Yokota maintainers refurbish the Wing’s Mikoshi
YOKOTA AIR BASE, Japan -- The 374th Maintenance Squadron aerospace ground equipment flight recently completed the refurbishing of the 374th Airlift Wing’s official mikoshi shrine and celebrated the monument with a rededication ceremony at Yokota June 15.
Mikoshi are portable Shinto shrines, resembling a small home with pillars, railings, walls, a roof and a veranda. They are believed to be vehicles to transport deities between shrines during festivals.
Although the religious belief is deeply rooted in Japan’s official religion, Shinto, it is viewed as cultural respect and experience by the U.S. military here.
Yokota borders five cities and one town and the servicemembers stationed here are involved in many facets of life with the citizens of those communities. One of those cities, Fussa, hosts a Tanabata Festival, or Star Festival, every summer. Airmen have been experiencing the festival since 1958 and actively participating in carrying mikoshi shrines during the festival since 1975.
In 2000, Yahachiro Ishikawa, then the president of the Fussa-Yokota Goodwill Exchange Club, had a mikoshi built to give Yokota an official role in the annual festival. Since, Airmen have carried it each year during the Tanabata Festival.
Over 15 years, the mikoshi was worn by weather and time, and in 2013, the Fussa-Yokota Goodwill Exchange Club officially donated the mikoshi to Yokota.
In December 2015, the 374th Maintenance Group and MXS became the permanent home for the shrine, after it was donated by Fussa-Yokota Goodwill Exchange Club in 2013.
Airmen with the 374 MXS and 374 MXG worked over 150 hours to sand, strip, paint, and treat the wooden surfaces as well as trim, shape, and fit more than 10 square meters of brass to replace the ornate work.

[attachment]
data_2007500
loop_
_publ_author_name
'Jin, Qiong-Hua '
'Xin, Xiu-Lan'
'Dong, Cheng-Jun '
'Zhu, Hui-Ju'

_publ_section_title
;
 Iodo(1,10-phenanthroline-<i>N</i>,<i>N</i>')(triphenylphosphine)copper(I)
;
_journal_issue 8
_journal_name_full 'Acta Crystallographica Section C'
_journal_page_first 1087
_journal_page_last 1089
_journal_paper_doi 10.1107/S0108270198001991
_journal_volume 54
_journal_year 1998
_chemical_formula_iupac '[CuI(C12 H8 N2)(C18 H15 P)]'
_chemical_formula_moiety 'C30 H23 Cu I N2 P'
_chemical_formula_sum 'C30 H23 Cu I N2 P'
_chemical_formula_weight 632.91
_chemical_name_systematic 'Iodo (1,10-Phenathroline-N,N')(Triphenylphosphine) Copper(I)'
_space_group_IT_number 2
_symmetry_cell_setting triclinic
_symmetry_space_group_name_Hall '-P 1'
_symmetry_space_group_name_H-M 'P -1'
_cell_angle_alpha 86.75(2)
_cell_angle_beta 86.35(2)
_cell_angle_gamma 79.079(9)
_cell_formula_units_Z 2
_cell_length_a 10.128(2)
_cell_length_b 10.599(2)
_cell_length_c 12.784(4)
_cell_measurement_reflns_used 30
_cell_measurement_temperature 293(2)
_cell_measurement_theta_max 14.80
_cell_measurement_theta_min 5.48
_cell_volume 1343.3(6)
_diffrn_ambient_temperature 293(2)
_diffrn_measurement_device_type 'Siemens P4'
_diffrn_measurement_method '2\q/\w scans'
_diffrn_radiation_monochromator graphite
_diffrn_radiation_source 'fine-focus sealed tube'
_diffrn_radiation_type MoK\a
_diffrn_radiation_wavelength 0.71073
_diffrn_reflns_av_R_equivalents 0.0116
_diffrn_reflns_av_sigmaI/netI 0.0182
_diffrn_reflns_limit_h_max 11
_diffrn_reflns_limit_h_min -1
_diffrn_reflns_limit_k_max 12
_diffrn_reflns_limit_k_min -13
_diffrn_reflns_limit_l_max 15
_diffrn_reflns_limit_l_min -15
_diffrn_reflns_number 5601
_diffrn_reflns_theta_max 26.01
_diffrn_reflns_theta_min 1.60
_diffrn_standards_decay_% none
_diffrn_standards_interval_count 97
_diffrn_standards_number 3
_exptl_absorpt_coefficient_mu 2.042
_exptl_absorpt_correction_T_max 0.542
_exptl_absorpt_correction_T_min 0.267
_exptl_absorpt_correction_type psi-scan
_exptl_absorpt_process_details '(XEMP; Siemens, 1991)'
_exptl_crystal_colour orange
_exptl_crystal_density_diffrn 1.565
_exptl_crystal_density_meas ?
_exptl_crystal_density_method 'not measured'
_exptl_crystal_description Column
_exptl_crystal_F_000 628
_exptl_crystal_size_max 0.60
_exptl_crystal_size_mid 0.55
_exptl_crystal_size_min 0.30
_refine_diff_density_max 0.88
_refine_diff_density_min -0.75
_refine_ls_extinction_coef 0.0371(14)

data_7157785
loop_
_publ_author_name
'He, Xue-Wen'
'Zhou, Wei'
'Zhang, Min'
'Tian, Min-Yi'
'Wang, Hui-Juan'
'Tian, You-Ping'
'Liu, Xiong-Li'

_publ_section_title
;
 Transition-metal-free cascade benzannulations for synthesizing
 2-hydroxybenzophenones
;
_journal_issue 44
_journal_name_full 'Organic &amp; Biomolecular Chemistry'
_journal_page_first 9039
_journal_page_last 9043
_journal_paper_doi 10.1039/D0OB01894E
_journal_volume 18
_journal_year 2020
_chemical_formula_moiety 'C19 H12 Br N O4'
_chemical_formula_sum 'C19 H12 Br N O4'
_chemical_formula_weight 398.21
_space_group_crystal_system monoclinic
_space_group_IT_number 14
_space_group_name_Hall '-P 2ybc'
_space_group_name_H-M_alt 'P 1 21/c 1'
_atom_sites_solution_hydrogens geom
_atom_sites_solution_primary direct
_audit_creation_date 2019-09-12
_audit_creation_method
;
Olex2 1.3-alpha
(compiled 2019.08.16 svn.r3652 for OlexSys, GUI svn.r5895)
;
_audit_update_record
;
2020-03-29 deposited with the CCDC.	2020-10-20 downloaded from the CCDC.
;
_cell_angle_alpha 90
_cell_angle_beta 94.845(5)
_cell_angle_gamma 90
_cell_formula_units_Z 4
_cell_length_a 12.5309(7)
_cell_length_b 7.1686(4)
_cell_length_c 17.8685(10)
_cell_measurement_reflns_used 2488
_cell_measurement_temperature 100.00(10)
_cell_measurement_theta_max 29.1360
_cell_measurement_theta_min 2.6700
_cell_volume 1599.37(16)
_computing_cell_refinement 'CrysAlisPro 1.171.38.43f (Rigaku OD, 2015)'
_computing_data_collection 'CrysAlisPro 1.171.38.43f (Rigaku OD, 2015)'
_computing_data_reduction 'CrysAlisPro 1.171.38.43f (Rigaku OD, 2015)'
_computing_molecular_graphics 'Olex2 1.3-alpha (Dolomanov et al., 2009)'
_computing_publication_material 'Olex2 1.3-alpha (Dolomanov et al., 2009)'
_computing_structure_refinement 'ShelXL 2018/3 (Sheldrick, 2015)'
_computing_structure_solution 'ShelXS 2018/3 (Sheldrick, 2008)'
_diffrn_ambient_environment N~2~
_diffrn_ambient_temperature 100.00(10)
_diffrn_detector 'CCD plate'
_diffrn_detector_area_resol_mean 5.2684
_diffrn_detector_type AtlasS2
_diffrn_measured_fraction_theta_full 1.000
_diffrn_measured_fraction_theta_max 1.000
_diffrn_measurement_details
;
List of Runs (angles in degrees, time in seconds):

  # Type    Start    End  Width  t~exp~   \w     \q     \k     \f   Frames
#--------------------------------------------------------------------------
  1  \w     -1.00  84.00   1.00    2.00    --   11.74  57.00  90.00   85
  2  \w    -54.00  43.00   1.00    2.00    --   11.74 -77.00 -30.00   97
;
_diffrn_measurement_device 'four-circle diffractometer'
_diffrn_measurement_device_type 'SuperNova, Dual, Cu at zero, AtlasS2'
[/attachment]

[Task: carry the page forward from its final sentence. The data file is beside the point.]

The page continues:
“The brass work was probably the most labor intensive. It involved a steady hand when cutting out the initial form, many small cuts and bends to wrap the brass around the metal plated,” said Master Sgt. Jacob Meyer, 374th MXS AGE flight assistant flight chief. “Also placing the brass on the shrine was very tedious, ensuring everything line up and driving in over 50 decals, with over 1000 micro cuts and using hundreds of small brass nails.”
Tech. Sgt. Justin Williams, 612th Air Base Squadron and Joint Task Force-Bravo AGE section NCO in charge, led the refurbishment processing from guiding volunteers and working through fabrication.
“Reverse engineering and recreating the fine brass was seriously difficult,” Williams said. “I feel very humbled by this experience. It became a learning experience for me, diving into the history of mikoshi and understanding it purpose, ideology, lineage and delicacy.”
This year the mikoshi will have fresh brass and paint when it is carried down the streets of Fussa.
“I wish I could be there to carry the Wing’s mikoshi alongside my brothers and sisters at the AGE flight.” Said Williams, who recently moved from Yokota. “I will watch friends from Facebook or online and I’ll enjoy the pictures and videos of the festival.”